Articles in The 'reviews' Tag

July 3 2013

Google Introduces Review Extensions

by Anne Garcia

Google has added a new ad extension format called Review Extensions, saying that they are a way for advertisers to incorporate positive endorsements, ratings, or awards from reputable third party sites. The reviews will be scrutinized to confirm their validity and must comply with AdWords policies.

The Review Extension within the ad will link to the third party site, where there must be a reference to the review. Clicks from the Review Extension will not be charged to the advertiser.

Google said that in two rounds of testing, they saw a 10% lift in click-through rate across 250+ advertisers and 50 million impressions.

Review Extensions differ from Seller Rating Extensions in that Seller Rating Extensions are reviews from the advertiser’s customers. Review Extensions should be from publications or other third party reputable sites.

Review Extensions are available via Beta globally, in English only. In order to implement the Beta, advertisers must contact their AdWords representative. There is a 67 maximum character limit for Review Extensions, which includes the name of the publication.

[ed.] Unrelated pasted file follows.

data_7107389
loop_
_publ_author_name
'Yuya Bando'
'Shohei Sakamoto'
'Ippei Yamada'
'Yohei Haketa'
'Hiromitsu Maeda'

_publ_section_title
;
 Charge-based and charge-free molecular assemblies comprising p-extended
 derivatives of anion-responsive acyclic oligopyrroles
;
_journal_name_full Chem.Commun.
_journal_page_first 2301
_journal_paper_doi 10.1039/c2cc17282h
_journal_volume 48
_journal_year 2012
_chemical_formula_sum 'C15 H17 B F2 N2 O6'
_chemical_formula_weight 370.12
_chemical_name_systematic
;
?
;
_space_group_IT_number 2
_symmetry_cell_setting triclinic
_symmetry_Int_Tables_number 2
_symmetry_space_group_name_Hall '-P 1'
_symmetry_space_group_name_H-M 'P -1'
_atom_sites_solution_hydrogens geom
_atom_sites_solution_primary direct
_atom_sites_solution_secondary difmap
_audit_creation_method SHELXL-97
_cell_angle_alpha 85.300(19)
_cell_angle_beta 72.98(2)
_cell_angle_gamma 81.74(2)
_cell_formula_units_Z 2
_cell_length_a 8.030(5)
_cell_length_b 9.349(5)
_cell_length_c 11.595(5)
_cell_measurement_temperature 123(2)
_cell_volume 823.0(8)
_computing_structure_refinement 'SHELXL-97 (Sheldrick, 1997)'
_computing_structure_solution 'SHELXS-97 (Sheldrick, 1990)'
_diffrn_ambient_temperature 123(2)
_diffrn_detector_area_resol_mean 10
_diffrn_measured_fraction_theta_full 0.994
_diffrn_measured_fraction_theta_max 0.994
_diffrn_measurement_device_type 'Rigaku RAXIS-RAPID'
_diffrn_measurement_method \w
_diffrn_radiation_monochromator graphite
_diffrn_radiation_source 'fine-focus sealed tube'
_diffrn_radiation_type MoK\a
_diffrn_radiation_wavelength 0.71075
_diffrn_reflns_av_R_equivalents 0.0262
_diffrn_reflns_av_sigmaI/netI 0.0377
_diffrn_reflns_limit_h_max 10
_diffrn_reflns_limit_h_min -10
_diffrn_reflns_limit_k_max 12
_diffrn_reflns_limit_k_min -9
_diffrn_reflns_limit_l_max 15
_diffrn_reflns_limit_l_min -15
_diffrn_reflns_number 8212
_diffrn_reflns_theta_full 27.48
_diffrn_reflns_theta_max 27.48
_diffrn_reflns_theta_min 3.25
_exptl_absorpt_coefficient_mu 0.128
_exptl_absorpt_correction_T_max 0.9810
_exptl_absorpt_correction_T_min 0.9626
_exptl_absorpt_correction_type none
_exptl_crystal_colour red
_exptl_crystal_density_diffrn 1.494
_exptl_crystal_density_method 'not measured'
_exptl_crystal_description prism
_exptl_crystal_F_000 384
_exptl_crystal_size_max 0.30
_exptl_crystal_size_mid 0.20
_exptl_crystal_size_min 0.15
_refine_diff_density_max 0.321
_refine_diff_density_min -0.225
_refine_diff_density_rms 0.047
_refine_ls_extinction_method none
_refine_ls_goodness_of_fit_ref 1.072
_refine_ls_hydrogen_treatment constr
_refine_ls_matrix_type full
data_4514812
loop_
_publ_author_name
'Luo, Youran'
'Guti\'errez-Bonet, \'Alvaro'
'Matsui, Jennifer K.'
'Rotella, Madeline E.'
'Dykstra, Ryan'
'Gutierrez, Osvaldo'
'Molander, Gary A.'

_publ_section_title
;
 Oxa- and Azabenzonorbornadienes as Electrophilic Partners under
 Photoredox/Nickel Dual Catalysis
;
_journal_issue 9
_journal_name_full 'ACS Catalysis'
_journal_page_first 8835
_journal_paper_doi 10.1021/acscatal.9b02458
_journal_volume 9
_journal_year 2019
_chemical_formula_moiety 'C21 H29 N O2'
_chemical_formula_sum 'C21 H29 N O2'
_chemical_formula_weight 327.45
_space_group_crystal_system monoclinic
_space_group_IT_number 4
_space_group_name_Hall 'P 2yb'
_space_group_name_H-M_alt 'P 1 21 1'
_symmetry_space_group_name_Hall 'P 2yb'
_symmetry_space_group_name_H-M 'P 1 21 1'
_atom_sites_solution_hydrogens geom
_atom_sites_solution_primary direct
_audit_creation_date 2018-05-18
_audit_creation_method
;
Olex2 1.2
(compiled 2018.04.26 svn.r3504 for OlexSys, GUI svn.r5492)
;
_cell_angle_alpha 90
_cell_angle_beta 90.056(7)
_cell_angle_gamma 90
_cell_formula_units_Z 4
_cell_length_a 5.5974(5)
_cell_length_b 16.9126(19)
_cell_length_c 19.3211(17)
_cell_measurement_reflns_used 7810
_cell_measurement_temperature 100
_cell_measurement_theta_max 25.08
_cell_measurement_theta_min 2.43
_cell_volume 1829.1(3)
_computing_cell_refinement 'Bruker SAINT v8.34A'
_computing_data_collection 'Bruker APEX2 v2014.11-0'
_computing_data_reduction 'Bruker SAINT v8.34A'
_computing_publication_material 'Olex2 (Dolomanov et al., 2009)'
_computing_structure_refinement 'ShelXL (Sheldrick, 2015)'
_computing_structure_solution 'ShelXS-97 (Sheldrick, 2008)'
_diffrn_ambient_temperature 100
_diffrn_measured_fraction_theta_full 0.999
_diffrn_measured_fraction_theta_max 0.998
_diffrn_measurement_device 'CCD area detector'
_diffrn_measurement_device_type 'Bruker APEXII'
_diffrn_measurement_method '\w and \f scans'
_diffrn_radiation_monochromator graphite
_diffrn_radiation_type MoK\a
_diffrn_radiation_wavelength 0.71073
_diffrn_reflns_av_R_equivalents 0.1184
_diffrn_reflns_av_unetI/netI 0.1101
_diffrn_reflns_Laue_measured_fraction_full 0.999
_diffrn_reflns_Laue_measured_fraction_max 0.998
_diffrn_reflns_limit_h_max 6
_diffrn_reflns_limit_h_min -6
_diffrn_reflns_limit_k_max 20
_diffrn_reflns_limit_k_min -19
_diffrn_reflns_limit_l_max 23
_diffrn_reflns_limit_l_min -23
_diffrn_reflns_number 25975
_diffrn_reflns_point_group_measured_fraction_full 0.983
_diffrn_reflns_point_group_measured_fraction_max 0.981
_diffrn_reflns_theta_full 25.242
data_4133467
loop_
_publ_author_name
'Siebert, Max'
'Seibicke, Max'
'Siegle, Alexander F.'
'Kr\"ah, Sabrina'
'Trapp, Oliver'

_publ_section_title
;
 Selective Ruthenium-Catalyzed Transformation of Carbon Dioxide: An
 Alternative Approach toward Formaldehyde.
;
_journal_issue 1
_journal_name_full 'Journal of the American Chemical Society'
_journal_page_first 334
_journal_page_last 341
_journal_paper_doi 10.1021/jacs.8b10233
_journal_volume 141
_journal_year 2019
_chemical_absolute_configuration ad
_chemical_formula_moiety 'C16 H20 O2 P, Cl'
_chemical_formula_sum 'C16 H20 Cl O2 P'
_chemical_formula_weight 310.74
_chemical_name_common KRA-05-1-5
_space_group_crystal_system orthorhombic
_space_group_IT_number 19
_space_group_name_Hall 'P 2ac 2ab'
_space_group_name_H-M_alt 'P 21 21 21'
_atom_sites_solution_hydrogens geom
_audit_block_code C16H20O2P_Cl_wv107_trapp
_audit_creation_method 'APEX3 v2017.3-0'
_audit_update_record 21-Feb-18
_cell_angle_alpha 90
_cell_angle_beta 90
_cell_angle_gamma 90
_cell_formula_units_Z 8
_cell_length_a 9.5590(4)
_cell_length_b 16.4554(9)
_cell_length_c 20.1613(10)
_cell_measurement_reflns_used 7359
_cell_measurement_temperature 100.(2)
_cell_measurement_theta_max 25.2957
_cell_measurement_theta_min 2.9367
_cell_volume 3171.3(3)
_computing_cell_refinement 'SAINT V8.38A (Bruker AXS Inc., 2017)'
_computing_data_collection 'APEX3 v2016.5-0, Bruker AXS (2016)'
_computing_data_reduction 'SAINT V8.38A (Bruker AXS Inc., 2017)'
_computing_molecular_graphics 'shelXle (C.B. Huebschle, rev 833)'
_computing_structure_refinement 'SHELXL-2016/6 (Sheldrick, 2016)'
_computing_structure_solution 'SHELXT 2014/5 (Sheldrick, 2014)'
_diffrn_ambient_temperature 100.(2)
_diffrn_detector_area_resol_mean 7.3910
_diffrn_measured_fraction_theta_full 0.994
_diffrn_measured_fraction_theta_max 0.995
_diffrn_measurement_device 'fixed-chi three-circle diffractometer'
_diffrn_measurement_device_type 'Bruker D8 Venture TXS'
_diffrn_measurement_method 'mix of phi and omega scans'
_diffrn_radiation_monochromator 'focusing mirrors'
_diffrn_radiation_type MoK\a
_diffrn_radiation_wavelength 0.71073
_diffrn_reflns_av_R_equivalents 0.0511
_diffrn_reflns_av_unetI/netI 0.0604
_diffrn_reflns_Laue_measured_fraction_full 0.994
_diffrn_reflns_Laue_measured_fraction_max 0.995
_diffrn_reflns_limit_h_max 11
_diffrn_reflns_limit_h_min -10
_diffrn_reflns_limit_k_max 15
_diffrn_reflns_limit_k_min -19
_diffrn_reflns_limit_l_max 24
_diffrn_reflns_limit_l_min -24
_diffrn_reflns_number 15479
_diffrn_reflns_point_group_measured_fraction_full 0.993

Below is a screen shot that Google provided of a text ad with Review Extensions.

September 12 2011

Making the Most Out of your Testimonials

by Michael Bergbauer

Online testimonials are a great way to market your business. Fortunately, you have a number of options and venues to solicit and display testimonials and reviews to promote your website and business.

  • Local Review Sites and Directories: These are great, classic ways to begin collecting testimonials. Directories like Google Places and Yelp tend to attract testimonials on their own, without as much promotion on your part, when compared to other testimonial collection methods. As an added benefit, Google tends to aggregate the reviews from these sites and incorporate them into search results. If you keep your accounts on these sites active and are able to collect numerous testimonials, you may improve your positions in the SERPs.
  • Facebook Profile: Facebook now offers an easy and straightforward way to collect testimonials. When you set up a business profile, you will get a “Reviews” tab on your page. Make sure this tab is visible to visitors and encourage your customers to leave reviews via your other social media accounts (including prompts on your Facebook wall). This is a great way to easily collect reviews that you can use or display elsewhere, such as a testimonial page on your main website.
  • YouTube Reviews: Video testimonials are a dynamic way to show off the quality of your product or service. Ask customers who are taping their testimonials to share a link with you, so you can promote the video through your own channels. Soliciting video testimonials via the web may be trickier than asking for written ones. If you have a lot of face-to-face business with clients, ask if they would be willing to let you tape their testimonial for your YouTube channel.